future of probability ["will" indicating probability]

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Thomas Tompion

Senior Member
English - England
Something someone said today suggested, to my surprise, that what I call the future of probability isn't as common in AE as in BE.

Question: Where are the children?

Answer: Oh! They'll be in the garden.

They will be in the garden means they are almost certainly in the garden


Is it really unusual in AE?
 
  • JamesM

    Senior Member
    I don't think it's that unusual, and I didn't get the impression from that other thread that the person was saying it was unusual.

    Parents, when imagining what children are doing on a school trip, for example, will often say, "It's 10:00 a.m. They'll be walking into the zoo entrance right about now."

    An old song from 70s is written in very casual conversational language and it's filled with this type of future tense:

    By the time I get to Phoenix she'll be rising
    She'll find the note I left hangin' on her door
    She'll laugh when she reads the part that says I'm leavin'
    'Cause I've left that girl so many times before

    ("By The Time I Get To Phoenix" sung by Glen Campbell, written by Jimmy Webb and Glen Campbell)


    [edit]Hmm... now that I think about it, the lyric may not actually fall into that same category. It is talking about a future event. I think you're talking about a present event being referred to in the future, like the zoo example.)
     

    Prower

    Banned
    Russian
    I have noticed that Future Simple and Future Perfect can both express this "the future of probability" however each seems to have its own prescription. What I mean is that


    1) Future Simple expresses "the future of probability" with the verb to be

    - Where's Emma? Oh she'll be in the garden attending to the silkworms. (not She will have been)

    2) Future Perfect expresses "the future of probability" with other verbs.

    He won't have done it by tomorrow - I think he won't (probability)
    He won't do it by tomorrow - I know he won't do it (it's a fact)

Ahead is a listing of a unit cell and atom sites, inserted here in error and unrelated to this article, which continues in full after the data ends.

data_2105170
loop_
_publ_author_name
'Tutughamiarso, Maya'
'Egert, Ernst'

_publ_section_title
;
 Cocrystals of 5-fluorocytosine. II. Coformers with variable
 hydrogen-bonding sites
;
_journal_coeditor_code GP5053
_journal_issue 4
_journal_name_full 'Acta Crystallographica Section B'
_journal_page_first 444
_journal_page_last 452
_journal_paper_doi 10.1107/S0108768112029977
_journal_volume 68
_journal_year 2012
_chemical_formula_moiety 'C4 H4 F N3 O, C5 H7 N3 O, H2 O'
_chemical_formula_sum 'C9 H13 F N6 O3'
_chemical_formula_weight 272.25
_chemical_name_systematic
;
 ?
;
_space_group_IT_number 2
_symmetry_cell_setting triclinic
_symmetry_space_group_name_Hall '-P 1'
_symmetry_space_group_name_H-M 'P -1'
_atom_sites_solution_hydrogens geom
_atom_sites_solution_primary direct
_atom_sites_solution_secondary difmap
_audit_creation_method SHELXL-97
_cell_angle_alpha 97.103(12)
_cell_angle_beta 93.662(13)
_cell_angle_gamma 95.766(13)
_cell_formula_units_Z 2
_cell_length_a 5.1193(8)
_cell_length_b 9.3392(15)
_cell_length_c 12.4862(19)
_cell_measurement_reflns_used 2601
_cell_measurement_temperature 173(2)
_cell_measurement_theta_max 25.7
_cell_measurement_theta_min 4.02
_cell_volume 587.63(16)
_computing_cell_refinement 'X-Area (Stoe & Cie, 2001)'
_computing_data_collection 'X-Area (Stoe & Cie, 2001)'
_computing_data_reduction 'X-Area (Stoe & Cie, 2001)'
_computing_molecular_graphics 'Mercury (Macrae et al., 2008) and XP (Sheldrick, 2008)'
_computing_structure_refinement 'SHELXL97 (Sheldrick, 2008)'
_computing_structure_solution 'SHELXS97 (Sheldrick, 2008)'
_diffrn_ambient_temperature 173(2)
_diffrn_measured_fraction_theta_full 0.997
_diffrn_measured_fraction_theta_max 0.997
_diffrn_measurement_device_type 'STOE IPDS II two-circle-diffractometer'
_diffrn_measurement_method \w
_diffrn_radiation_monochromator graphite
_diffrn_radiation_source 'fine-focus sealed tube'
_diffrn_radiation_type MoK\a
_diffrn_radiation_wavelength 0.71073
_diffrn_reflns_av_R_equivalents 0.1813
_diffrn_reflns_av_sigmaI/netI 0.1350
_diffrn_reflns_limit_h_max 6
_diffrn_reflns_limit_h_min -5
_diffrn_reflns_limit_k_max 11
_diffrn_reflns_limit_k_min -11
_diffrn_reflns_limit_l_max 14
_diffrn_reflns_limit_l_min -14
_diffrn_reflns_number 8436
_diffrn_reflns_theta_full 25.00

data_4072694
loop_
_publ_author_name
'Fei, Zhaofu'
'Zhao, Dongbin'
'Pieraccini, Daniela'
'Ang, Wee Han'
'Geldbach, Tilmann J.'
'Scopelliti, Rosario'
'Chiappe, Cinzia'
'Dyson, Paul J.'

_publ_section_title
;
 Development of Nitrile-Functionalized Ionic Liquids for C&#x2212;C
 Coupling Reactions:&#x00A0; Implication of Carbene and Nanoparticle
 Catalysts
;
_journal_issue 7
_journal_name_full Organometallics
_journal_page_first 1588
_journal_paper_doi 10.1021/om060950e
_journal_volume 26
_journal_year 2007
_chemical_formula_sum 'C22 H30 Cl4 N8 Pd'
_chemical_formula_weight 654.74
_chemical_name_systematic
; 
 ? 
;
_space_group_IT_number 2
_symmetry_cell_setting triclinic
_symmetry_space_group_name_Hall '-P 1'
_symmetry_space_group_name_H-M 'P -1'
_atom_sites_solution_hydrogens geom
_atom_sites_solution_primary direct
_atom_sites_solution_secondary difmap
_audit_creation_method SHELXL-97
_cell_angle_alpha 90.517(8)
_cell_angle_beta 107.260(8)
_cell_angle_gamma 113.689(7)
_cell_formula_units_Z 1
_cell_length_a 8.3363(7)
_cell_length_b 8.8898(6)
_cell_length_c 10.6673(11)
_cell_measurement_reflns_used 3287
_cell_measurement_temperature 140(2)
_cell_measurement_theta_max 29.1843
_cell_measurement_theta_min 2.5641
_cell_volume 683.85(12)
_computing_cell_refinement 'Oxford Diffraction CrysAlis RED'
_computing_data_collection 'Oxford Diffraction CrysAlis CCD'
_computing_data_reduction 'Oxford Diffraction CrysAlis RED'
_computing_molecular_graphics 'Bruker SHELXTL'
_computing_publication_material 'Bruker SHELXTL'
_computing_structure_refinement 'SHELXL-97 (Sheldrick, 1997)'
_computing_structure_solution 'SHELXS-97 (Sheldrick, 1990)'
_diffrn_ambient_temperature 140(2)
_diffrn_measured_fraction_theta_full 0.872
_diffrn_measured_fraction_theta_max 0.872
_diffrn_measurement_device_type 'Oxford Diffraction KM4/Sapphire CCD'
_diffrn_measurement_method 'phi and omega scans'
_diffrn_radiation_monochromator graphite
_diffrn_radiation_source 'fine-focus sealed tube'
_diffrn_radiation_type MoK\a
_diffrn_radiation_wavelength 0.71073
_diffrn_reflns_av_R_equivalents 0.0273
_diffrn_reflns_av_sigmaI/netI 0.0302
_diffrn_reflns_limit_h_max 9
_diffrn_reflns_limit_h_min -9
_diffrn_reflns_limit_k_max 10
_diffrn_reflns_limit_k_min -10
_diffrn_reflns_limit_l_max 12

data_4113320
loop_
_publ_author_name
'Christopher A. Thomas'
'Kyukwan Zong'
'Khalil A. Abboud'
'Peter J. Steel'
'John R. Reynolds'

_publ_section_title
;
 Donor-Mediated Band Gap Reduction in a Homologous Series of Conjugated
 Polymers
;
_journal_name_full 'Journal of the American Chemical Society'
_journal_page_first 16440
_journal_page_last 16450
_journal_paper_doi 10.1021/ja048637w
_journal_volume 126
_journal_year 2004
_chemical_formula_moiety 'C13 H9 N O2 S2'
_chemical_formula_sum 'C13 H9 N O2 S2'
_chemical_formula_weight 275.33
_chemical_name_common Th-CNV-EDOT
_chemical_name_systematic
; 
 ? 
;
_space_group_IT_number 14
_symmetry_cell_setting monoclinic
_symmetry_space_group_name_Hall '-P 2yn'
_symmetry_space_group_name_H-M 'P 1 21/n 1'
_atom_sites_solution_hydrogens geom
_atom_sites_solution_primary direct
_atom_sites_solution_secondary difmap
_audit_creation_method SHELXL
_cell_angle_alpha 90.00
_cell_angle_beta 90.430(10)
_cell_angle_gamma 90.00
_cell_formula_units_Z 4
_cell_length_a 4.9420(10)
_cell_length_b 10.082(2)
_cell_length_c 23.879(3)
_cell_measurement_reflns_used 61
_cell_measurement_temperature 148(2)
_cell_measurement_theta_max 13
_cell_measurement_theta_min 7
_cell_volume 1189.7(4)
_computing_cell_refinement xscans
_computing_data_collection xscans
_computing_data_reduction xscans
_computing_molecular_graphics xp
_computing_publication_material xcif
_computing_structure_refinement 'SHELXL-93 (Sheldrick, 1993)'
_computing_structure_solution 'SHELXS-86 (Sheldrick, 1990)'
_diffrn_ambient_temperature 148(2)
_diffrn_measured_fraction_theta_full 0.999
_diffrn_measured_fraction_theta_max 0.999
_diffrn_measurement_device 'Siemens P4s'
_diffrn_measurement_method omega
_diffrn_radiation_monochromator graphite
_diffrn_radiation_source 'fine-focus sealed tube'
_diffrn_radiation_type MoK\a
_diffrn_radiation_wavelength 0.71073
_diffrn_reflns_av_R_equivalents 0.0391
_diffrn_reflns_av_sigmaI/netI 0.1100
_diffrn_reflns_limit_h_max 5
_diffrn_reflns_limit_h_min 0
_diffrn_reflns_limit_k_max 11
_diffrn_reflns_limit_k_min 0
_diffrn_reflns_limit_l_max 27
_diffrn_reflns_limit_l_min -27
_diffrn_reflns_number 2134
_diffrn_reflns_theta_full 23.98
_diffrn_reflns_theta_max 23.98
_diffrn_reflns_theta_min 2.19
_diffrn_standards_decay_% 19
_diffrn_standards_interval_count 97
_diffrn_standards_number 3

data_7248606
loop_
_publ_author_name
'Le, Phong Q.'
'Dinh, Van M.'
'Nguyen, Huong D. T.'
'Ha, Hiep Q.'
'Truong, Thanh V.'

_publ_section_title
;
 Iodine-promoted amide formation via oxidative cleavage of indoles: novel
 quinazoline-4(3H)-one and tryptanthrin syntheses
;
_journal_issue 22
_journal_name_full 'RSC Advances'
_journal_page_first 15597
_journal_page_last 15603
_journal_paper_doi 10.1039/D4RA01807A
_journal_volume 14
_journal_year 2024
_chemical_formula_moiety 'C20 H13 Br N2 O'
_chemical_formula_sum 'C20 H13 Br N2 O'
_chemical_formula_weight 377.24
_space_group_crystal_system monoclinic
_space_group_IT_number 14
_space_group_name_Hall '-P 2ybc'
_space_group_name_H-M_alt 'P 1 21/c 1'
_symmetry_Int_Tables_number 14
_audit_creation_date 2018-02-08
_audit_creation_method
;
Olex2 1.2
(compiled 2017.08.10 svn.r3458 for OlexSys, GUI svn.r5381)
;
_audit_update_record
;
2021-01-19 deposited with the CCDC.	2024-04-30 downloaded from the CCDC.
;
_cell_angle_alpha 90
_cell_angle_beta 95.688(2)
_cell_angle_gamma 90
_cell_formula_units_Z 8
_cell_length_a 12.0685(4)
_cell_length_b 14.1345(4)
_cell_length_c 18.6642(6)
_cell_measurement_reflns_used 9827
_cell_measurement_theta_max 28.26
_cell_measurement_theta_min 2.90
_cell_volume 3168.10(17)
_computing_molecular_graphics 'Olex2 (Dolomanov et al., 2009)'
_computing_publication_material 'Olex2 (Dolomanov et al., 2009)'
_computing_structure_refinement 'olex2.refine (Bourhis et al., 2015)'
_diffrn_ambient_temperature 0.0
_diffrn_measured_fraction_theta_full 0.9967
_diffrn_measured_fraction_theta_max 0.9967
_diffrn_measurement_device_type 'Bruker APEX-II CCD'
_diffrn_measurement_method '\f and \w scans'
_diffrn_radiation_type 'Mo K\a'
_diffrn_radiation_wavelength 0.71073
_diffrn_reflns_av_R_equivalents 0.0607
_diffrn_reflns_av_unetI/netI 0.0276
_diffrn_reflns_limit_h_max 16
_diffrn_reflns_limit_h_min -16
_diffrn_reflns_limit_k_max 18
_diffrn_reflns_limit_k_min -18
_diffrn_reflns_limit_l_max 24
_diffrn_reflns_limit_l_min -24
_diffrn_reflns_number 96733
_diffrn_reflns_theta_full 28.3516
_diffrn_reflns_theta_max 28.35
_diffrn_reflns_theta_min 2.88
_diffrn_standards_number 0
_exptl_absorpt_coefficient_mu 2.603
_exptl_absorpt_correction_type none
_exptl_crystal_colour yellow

Do you think I got it right?
     
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    boozer

    Senior Member
    Bulgarian
    I think, prower, you're you're getting the wrong impression. The "future of probability", as opposed to the indefinite simple future, is a way to express an educated guess as to either what is happening at the moment of speaking (1) or what has already happened (2), i.e. present and past hypotheses:

    (1) She'll be reading a book now. - I suppose right now she is reading a book.
    (2) She'll have already finished her breakfast - I suppose she has already finished her breakfast.

    It so happens that the verb "to be" does not take the present continuous to express "being" at the moment of speaking. Nothing more complicated than that, I think...

    Where's Emma? Oh she'll be in the garden attending to the silkworms. - pay attention to the red word in your own example. Because both verbs speak of what is right now, logically, the sentence should be:

    Oh she'll be being :cross: in the garden attending to the silkworms. - this one is wrong because the verb "to be" cannot take the future progressive like this. However, both verbs are a guess as to what is happening right now.

    I would like to be corrected if I'm maing a mistake or if I'm missing something. :)
     

    Prower

    Banned
    Russian
    The "future of probability", as opposed to the indefinite simple future, is a way to express an educated guess as to either what is happening at the moment of speaking (1) or what has already happened (2), i.e. present and past hypotheses:
    Not always i guess. Future is included

    He won't/will have done it by tomorrow. - (there is still some time for him to act. So his actions haven't happened yet. )

    Otherwise what's the point of using Future Perfect here when we could simply use Future Simple?


    (1) She'll be reading a book now. - I suppose right now she is reading a book.
    (2) She'll have already finished her breakfast - I suppose she has already finished her breakfast.
    I agree with these examples. But I think they differ from mine.

    It so happens that the verb "to be" does not take the present continuous to express "being" at the moment of speaking. Nothing more complicated than that, I think...

    Where's Emma? Oh she'll be in the garden attending to the silkworms. - pay attention to the red word in your own example. Because both verbs speak of what is right now, logically, the sentence should be:
    I don't think that present participle has anything to do with it. It could be